MONTRÉAL, Nov.6, 2014 /CNW Telbec/ -Between October 17 and 28, 2014, border services officers at the Léo Blanchette Mail Processing Centre made five similar seizures totalling some 2,635 grams of suspected heroin. The five packages originated in Tanzania.
These are the details:
On October 17, border services officers (BSOs) X-rayed a postal shipment containing bags, clothing and frames which showed irregularities. A total of 500 grams of suspected heroin was hidden in the lining of the cardboard box. Later that day, the same officers intercepted a second box similar to the first. X-rays revealed the presence of narcotics. The 500 grams of suspected heroin were hidden in the inner lining of the cardboard box, which contained handbags, frames and cups.
On October 24, BSOs noticed a shipment not unlike the boxes found on October 17. X-rays confirmed the presence of drugs in the packaging. A total of 430 grams of suspected heroin was found. The shipment contained craft jewelry and belts. That same day, the same BSOs intercepted a second shipment and X-rayed it. The drugs were hidden in the lining of the package, which contained such items as jewelry, table cloths and pictures. A total of 625 grams of suspected heroin was found.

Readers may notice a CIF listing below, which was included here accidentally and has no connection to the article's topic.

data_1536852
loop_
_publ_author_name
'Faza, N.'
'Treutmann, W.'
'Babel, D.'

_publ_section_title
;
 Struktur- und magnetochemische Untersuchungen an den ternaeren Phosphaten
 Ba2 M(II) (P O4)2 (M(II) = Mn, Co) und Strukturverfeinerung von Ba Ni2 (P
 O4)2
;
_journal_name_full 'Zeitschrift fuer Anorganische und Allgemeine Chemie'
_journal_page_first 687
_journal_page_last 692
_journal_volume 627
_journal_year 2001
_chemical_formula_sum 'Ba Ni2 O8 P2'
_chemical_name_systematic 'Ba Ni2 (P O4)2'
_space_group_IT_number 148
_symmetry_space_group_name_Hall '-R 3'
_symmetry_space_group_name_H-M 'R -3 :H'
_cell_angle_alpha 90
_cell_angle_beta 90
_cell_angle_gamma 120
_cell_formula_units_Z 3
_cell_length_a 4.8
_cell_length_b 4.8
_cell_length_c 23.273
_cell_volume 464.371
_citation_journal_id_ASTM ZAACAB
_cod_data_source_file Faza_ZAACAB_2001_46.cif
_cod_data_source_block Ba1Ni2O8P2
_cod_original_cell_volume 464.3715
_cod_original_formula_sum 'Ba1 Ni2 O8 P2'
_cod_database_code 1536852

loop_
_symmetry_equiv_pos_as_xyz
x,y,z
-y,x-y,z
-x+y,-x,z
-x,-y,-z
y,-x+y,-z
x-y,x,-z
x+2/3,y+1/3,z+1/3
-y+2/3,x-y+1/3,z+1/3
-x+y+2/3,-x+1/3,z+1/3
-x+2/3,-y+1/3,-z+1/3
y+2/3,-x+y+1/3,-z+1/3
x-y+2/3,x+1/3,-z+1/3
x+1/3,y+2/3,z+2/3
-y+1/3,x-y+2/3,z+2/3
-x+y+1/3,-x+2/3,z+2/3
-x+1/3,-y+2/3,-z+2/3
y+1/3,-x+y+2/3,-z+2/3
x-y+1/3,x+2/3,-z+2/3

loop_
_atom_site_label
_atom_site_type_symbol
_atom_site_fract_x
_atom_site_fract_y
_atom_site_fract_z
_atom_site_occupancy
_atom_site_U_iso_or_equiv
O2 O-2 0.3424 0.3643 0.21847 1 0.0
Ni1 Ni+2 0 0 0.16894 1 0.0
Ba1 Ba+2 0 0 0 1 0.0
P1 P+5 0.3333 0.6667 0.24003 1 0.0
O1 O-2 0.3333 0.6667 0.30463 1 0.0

Lastly, on October 28, a fifth postal shipment from Tanzania was intercepted by BSOs. X-ray examination revealed the presence of narcotics. The 580 grams of suspected heroin were hidden in the cardboard packaging around the 136 items of jewelry in the shipment, which also contained key holders and pictures.
All the suspected narcotics were seized by CBSA officers at the Léo Blanchette Mail Processing Centre and turned over to the Royal Canadian Mounted Police.
- From January 1 to September 30, 2014, CBSA made a total of 6,528 drug seizures Canada-wide, including 1,437 in Quebec.
- Seizures in postal shipments were the most common: from January 1 to September 30, 2014, CBSA made 3,572 narcotics intercepts in postal shipments across Canada, including 960 at the Léo Blanchette Mail Processing Centre.
"I am proud of the work done by border services officers, who have specialized training in drug interception. CBSA plays a key role in preventing the entry into Canada of illegal drugs that jeopardize the safety of our communities and enrich criminals."
Benoît Chiquette, Regional Director General, CBSA, Quebec Region
SOURCE: Canada Border Services Agency
For further information: Media Relations, CBSA, Quebec Region, 514-350-6130, [email protected]